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A woman’s effort to revolutionize Chinese typing

Characters, probably the Chinese people’s first and the longest-lasting invention, have boggled the foreigners for centuries. Learning Chinese is not for the faint-hearted, they moan. Now it is not just foreigners who are complaining. Many Chinese are losing the ability to write their characters from memory now that typewriting is taking over. Something needs to be done. And Cai Tian is one such person who is painstakingly trying her best to make a change.

The Story of UI Chinese

Cai Tian is now the only person remaining at the company called UI Chinese, which owns three patent rights for its innovative Chinese input method for PC, a groundbreaking new method of teaching Chinese characters and the color display of a Chinese character that distinguishes different strokes. UI is the phonetic representation of the company’s Chinese name You’ai, meaning friendship.

The UI input method requires the knowledge of both a character’s stroke order and pronunciation for the user to successfully type a character, a deliberate design to enhance the users’ memory of how a character is written when typing. It was invented by Cai’s former colleague, a scholar named Chen Yu.

“It is a sad story,” Cai recalled the circumstances of Chen’s invention. “He is a learned man, a long-time buff of the Chinese characters. It was at his child’s hospital bedside that he found the time to deconstruct the characters.”

It took Chen seven years to analyze the data of the strokes and discover the patterns, while taking care of his sick child. He then spent another two years to apply his discoveries to the computer. The end result is this new input method of characters that aims to serve the purpose of typewriting and hopefully during the process the users could memorize their characters so that they won’t forget about how to write them.

“The whole point of this input method is to help people remember their characters,” Cai said with all the seriousness. “Many people don’t realize the importance of characters, which is exactly what united China in the first place. And think about all the languages that have extinguished because of the lack of a written form. It is not a matter to be taken lightly.”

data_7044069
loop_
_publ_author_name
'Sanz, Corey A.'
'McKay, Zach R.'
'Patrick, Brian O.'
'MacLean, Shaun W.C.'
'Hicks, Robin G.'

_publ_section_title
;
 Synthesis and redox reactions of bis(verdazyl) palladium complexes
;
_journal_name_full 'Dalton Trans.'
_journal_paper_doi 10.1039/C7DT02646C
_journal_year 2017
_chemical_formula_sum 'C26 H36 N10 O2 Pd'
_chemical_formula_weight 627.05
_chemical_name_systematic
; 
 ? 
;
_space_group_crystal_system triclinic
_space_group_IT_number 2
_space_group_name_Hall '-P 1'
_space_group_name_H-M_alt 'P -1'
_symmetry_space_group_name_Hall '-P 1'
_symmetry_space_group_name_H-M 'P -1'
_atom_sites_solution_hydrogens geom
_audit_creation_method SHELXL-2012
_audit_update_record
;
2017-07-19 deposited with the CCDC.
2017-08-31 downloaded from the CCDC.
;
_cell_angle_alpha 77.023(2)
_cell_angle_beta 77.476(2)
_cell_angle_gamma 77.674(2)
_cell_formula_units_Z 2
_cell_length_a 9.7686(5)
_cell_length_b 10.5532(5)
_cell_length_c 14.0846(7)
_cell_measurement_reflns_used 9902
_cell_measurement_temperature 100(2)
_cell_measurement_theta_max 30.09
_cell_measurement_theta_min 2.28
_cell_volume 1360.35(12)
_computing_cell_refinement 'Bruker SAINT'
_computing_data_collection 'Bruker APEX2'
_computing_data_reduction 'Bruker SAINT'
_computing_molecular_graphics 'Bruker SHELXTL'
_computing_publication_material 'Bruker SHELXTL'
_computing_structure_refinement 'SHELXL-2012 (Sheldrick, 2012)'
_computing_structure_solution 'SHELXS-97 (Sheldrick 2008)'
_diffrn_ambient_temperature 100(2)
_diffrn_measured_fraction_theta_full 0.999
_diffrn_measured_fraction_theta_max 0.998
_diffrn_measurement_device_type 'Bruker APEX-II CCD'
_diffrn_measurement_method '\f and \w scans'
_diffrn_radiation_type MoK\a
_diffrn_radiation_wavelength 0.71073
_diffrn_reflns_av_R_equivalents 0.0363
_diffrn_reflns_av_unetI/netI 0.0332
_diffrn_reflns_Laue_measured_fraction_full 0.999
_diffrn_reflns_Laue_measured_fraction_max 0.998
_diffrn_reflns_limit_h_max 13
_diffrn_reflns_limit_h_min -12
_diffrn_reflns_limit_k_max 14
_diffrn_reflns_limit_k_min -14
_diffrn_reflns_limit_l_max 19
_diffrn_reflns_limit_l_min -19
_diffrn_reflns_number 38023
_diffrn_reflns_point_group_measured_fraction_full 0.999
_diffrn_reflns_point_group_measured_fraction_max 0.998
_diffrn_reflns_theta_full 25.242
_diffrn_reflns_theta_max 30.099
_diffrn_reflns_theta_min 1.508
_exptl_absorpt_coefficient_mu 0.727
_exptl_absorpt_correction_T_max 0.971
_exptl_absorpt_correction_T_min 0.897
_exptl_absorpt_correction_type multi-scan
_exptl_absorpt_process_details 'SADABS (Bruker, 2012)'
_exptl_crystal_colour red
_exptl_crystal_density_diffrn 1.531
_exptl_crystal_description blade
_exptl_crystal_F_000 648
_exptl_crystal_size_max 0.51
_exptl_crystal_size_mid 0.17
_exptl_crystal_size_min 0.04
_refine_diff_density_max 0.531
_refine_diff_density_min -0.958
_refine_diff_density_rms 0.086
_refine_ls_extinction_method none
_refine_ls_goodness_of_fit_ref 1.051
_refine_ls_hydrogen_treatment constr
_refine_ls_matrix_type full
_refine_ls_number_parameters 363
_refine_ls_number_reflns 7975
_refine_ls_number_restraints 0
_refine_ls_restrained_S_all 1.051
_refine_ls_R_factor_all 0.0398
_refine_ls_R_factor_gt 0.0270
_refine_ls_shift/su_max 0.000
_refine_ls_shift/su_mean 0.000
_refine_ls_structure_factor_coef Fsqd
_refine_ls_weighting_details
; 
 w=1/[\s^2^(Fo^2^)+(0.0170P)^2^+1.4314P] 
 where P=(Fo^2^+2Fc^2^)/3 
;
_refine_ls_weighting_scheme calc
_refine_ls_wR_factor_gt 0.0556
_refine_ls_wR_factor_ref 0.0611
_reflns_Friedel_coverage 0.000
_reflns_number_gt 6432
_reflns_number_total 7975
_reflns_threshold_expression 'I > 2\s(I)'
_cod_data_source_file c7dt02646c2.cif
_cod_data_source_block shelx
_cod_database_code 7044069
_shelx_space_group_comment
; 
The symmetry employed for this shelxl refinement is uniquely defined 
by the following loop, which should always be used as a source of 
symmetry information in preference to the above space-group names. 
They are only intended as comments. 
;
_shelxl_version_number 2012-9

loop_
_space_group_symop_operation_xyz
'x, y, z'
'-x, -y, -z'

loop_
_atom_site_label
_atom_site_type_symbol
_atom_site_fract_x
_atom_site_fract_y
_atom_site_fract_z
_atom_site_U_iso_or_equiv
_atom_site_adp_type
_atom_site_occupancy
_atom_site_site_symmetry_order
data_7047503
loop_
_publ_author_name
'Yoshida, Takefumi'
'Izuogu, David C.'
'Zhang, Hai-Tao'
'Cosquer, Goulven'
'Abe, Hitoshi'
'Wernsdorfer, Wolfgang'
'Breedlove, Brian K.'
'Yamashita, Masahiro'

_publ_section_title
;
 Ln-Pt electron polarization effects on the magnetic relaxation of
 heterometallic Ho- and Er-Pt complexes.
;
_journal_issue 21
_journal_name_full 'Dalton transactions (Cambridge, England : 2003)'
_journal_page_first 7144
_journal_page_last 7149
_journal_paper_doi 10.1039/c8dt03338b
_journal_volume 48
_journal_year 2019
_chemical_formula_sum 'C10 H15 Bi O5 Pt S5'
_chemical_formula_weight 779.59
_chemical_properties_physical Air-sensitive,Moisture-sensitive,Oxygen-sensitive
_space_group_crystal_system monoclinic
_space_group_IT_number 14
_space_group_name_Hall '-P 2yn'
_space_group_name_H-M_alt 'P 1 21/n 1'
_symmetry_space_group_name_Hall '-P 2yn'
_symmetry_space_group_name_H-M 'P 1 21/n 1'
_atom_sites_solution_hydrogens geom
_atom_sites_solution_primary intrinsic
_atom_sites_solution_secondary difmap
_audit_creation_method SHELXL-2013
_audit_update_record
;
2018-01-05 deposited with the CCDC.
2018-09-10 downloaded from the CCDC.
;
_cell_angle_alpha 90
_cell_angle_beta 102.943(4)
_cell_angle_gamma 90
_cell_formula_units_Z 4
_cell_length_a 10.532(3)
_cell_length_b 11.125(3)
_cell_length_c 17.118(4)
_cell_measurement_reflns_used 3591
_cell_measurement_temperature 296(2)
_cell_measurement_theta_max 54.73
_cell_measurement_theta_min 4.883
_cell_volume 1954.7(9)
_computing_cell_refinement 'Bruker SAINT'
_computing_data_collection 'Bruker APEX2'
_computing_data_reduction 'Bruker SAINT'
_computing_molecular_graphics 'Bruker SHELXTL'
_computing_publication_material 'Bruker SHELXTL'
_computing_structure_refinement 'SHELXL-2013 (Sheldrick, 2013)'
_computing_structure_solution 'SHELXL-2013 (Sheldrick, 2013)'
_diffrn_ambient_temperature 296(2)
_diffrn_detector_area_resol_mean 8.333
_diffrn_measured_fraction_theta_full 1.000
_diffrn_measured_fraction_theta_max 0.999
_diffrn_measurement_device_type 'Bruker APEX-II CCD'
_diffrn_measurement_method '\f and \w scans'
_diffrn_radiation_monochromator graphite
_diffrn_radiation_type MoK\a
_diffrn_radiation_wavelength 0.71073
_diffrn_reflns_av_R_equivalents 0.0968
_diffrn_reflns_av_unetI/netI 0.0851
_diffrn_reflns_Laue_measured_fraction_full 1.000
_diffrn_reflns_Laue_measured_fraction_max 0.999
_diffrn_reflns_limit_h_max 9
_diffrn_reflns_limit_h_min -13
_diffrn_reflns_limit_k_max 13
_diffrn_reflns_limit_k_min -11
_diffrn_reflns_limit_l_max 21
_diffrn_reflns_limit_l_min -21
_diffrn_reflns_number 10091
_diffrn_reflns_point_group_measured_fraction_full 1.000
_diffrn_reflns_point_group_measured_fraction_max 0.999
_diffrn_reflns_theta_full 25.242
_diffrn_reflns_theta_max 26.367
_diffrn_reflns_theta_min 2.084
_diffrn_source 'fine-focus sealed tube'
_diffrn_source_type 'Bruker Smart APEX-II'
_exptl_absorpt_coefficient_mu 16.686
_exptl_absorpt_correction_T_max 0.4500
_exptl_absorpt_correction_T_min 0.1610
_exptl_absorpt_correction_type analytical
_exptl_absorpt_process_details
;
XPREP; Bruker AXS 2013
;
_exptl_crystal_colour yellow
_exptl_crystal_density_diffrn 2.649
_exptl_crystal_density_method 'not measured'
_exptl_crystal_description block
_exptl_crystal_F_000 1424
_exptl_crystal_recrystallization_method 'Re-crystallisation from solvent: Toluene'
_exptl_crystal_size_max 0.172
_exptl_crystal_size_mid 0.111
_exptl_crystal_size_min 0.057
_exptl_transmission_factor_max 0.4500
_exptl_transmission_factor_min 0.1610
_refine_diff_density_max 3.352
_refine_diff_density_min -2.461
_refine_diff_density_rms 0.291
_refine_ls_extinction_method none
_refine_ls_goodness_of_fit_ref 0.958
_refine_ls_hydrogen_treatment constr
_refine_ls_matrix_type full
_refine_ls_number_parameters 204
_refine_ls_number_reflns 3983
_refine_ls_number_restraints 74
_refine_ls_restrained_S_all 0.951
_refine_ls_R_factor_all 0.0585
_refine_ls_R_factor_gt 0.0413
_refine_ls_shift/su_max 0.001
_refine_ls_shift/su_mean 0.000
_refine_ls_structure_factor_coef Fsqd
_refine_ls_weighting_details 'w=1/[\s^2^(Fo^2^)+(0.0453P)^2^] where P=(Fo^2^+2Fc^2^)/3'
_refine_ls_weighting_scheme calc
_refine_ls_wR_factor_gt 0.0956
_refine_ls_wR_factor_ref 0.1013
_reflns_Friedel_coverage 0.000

“To think that many adults can no longer write the language without a pause-and-think, and that even primary school students don’t get to write as much as before as all sorts of pads are taking over in the classroom is scary, very scary,” she continued. “I just hope we won’t wait until it’s too late to take action. That’s why I did it in the first place, and that’s why I am sticking to it.”

Cai was Chen’s old colleague when they were both working for the Foreign Language Teaching and Research Press. She worked for the Operation Center of the Opening and Closing Ceremony for the Beijing Olympics in 2008 as a technician and has been working on a number of gigs since then. It was a lucrative and exciting job, but she didn’t think twice to quit and join Chen when he summoned her for help in 2012. “I could always go back to my job. But he needed my help right away.”

Majoring in Computer Assisted Language Learning in college, Cai was the right person to take charge of technology. Together with Chen and another friend who took care of marketing, they took up the challenge with their company, UI Chinese.

Cai Tian (right) poses with a student of hers during one of their Chinese sessions, using the UI Chinese textbook. Photo: Courtesy of Cai Tian

The highs and lows

They really did go all out. “We invested over 2 million yuan into the company trying to make it work,” Cai said. “We all pitched in, particularly Chen. He had a website on Summer Palace where he displayed his years of research and collections. To do this, he sold the website to the Summer Palace and invested all the money.”

At the height of their endeavor, they had three course developers, two art designers and another technician working for them. They went to all the fairs and exhibitions they could get into to promote their products. They gave trial lessons in universities. They even got the approval from Xu Lin, the director of Hanban, headquarters of the Confucius Institute, who praised their work as “revolutionary” and encouraged them to carry on.